It would probably lead to the most violent economic shock in history, dwarfing the Lehman Brothers bankruptcy in 2008 and the 1929 Wall Street crash.

If the Financial Times is even partially right, it means a stock market crash of historic proportions could be imminent. It could devastate anyone with a brokerage account.

Here’s how it could all happen…

On December 4, Italian Prime Minister Matteo Renzi’s current pro-EU government is holding a referendum on changing Italy’s constitution.

In effect, a “Yes” vote is a vote of approval for Renzi’s government.

A “No” vote is a chance for the average Italian to give the finger to EU bureaucrats in Brussels.

Given the intense anger Italians feel right now, it’s very likely they’ll do just that.

According to one of the most recent polls, the “No” camp has 54% support and all of the momentum. Even prominent members of Renzi’s own party are defecting to the “No” side.

If the December 4 referendum fails, Renzi has promised to resign. Even if he doesn’t, the loss would politically castrate him. In all likelihood, his government would collapse. (Italian governments have a short shelf life. There have been 63 since 1945. That’s almost a rate of a new government each year.)

One way or another, M5S will come to power. It’s just a matter of when. If Renzi’s December 4 referendum fails—and it looks like it will—M5S will likely take over within months.

Once it’s in power, M5S will hold a referendum on leaving the euro and returning to the lira. Italians will likely vote to leave.

Italy is the third-largest member of the eurozone. If it leaves, it will have the psychological effect of yelling “Fire!” in a crowded theater. Other countries—notably France—will quickly head for the exit and return to their national currencies.

Think of the euro as the economic glue holding the EU together. Without it, economic ties weaken, and the whole EU project unravels.

The EU is the world’s largest economy. If it collapses, it would trigger an unprecedented global stock market crash. That’s how important Italy’s December 4 referendum is. It would be the first domino to fall.

Almost no one else is talking about this. That’s why I just spent several weeks in Italy, taking the pulse of the country.

Italy’s December 4 referendum could make or break your wealth this year. If it fails, the EU, which has the world’s largest economy, will likely fall apart… triggering an epic stock market crash.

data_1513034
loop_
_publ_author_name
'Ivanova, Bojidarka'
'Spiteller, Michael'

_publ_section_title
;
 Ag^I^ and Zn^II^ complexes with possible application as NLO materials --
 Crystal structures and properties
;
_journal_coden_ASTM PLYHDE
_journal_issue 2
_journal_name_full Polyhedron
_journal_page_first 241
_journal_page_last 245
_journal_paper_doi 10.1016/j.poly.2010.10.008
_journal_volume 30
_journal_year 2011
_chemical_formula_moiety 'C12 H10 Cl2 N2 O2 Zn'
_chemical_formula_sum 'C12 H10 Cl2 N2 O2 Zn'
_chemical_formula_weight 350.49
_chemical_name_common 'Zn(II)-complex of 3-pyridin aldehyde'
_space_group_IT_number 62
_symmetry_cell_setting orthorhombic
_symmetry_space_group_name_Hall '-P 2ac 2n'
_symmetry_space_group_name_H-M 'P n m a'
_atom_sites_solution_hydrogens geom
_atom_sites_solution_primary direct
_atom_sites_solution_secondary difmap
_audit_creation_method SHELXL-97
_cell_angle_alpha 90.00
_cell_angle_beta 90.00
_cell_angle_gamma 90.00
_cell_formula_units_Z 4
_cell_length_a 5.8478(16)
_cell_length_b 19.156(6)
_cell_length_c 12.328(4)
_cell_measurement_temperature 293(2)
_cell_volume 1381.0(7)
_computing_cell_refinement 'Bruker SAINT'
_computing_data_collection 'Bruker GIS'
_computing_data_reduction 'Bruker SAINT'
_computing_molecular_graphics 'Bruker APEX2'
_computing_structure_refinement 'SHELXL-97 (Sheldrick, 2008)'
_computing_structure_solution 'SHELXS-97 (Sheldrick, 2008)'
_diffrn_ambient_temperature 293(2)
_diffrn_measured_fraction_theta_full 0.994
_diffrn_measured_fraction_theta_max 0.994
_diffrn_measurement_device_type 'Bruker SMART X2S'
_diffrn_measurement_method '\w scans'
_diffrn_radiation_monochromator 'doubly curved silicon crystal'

It could either wipe out a big part of your savings… or be the fortune-building opportunity of a lifetime.

Best,

Signature

Nick Giambruno
Senior Analyst, Crisis Investing

P.S. Italy’s referendum is this Sunday. That means you only have a limited time to position yourself to profit before the dominos begin to fall, collapsing the entire European Union.

That’s exactly why Doug and I just released an urgent video with all the details about tomorrow’s referendum. We’ve also included specific investments you should consider right now. Some of them have the potential to give 10-to-1 returns. Click here to watch it now.


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Mailbag

Yesterday, Bill made the controversial claim that in the battle between Donald and the swamp… the swamp is winning.

It sure does look like the same old swamp rats. But should you not take heart at all the billionaires on board in Trump’s cabinet?

At least with the exception of Warren Buffett types, they should be in your camp regarding inheritance tax – the worst tax ever in its severity. We almost lost our family business to it. Trouble is, it’s a small crowd few can relate to. And Trump would catch lib flak ad nauseam.

Perpetuating family wealth is apparently un-American.

– Michael C.

I find your analyses, which are rooted in reality, to be superb. Who knows what the Trump will do? Who knows what the depth of his strategic thinking is?

It seems unlikely that he has a deep understanding of how real-world economics work. Only a very small percentage of people do. Surrounding himself with all these billionaire establishment figures is discouraging… unless they are a front, as you suggest.

Bottom line: Unless he forthrightly tells the people up front how it is and that a deep depression of up to two years must be suffered through before a recovery can start (your advice), his programs will likely fail before his first term is up.

– Peter G.

You and [President Reagan’s budget adviser] David Stockman have both made repeated references to the “bond vigilantes.”

I have to confess to not knowing who they are and whether they are a force for good, evil, or something in between. If an essay has been written explaining them, could you provide a link to it? If not, could you write one?

– Ransom G.

Paraphrasing “Tricky Dicky,” what would you do if you didn’t have Donald Trump to kick around anymore?

I am in agreement with [economist] Paul Craig Roberts. The “outsiders” get eaten alive in D.C. I am assuming Trump’s advisers have told him as much.

If Roberts is right – and since he served under Reagan, it seems he’d know – in choosing former Goldman Sachs people, at least our president-elect is garnering to his corner those who know the ropes. When Reagan brought to D.C. his California team, they got creamed. You don’t venture into a swamp when you’re a novice. You take guides, right? Seasoned guides.

Insofar as [Trump’s new Treasury Secretary Steven Mnuchin] having previously worked for Goldman, so what? Does this mean that these individuals have sworn undying loyalty to Goldman Sachs?

Trump is doing his best. Give him his honeymoon. Let’s wait and see if the marriage begins to sour before we lambaste the man; let’s wait at least six months.

– Marilyn G.


In Case You Missed It…

As you likely know, this Sunday, Italy is holding a referendum dubbed “Quitaly.” That’s why we want to share this urgent message from our friends at Casey Research.

In it, they explain exactly what this could mean for Europe… and how you can position yourself to profit.